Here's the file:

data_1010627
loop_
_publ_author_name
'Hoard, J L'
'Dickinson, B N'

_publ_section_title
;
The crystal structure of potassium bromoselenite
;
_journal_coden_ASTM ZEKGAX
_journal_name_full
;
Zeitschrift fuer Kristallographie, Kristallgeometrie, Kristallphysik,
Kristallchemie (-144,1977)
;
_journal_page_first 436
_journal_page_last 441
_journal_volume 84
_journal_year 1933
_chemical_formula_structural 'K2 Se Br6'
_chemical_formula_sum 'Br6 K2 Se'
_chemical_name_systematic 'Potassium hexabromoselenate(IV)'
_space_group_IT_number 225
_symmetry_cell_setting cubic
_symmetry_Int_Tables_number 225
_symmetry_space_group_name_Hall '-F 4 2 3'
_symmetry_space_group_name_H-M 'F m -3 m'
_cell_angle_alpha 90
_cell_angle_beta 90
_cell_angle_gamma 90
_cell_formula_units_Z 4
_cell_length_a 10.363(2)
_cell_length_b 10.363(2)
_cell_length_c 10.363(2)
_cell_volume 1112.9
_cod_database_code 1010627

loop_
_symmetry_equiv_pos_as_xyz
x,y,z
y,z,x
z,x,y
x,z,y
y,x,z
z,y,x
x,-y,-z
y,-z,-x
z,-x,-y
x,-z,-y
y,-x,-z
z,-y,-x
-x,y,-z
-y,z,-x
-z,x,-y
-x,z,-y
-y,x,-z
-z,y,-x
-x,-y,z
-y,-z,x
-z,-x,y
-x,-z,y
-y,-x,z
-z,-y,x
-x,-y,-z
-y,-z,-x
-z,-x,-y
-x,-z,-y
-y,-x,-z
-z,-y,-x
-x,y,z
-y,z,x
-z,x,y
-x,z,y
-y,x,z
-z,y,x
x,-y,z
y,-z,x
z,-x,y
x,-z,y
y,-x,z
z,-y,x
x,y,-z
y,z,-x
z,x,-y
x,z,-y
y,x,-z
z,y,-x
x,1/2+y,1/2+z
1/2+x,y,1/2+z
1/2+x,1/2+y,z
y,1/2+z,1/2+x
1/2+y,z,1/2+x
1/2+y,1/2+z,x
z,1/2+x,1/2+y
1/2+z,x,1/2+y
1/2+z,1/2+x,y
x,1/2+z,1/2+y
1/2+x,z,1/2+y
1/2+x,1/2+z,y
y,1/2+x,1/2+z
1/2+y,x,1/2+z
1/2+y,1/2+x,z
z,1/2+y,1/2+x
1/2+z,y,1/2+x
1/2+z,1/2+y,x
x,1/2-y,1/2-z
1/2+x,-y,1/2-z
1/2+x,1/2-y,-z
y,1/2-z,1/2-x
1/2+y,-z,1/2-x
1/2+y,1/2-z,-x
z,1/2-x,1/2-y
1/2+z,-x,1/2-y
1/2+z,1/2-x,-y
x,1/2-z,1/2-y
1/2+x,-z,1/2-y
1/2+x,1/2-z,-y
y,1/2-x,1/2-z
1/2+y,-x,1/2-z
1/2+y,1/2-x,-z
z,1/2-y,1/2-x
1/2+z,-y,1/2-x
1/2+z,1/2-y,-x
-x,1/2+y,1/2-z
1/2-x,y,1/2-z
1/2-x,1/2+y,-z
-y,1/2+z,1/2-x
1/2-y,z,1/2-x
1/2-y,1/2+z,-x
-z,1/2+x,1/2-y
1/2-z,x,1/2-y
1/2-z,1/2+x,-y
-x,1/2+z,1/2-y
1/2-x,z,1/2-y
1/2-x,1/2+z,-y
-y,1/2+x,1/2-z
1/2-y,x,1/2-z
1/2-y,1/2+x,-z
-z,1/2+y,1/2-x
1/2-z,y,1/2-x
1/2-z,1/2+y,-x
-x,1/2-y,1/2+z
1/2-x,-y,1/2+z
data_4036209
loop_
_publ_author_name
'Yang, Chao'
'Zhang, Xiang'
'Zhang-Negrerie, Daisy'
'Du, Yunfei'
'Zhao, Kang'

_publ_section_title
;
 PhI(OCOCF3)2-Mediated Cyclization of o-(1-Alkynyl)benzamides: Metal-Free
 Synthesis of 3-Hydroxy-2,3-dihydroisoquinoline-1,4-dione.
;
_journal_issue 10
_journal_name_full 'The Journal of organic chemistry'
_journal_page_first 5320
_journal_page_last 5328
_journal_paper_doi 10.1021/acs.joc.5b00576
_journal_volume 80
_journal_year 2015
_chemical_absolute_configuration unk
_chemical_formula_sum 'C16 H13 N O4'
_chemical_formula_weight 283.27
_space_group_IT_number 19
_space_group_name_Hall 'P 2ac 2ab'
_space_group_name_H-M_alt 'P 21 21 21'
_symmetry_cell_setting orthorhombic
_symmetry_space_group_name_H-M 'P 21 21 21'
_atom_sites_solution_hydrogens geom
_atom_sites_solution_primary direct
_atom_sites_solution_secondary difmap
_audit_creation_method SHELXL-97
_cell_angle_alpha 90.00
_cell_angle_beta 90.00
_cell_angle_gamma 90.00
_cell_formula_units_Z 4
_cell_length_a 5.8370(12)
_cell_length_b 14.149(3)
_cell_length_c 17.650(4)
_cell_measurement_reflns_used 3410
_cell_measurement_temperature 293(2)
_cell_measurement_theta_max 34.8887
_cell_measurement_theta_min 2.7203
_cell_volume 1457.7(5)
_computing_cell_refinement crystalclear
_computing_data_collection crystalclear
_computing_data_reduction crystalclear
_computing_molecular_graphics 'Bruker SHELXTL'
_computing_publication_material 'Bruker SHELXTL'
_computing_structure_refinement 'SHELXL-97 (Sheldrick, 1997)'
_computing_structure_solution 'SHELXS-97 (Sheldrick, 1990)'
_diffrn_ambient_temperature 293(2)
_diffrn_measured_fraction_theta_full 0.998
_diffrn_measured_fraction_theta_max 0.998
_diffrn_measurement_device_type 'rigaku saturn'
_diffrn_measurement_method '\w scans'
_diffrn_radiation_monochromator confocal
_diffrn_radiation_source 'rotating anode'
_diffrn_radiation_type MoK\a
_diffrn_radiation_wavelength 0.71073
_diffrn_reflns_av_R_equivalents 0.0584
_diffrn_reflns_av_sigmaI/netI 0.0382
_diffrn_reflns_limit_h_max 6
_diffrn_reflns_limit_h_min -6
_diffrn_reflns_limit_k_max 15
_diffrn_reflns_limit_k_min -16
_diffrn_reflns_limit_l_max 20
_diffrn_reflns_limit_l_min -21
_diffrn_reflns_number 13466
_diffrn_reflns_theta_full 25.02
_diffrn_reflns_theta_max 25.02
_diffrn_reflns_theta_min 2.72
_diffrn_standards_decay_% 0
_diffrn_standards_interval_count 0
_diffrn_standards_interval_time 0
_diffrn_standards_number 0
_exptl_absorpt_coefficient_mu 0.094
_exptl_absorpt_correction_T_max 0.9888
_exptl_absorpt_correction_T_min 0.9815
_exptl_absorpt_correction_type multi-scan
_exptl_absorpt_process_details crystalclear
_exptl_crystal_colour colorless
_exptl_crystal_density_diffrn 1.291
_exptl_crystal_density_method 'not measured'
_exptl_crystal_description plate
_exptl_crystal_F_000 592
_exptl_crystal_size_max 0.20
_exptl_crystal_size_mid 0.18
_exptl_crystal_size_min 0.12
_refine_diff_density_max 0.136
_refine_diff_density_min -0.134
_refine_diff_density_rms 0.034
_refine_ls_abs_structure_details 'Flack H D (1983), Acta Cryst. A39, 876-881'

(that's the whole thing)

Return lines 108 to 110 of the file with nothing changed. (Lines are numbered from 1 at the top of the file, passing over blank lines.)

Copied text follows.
y,1/2-z,1/2-x
1/2+y,-z,1/2-x
1/2+y,1/2-z,-x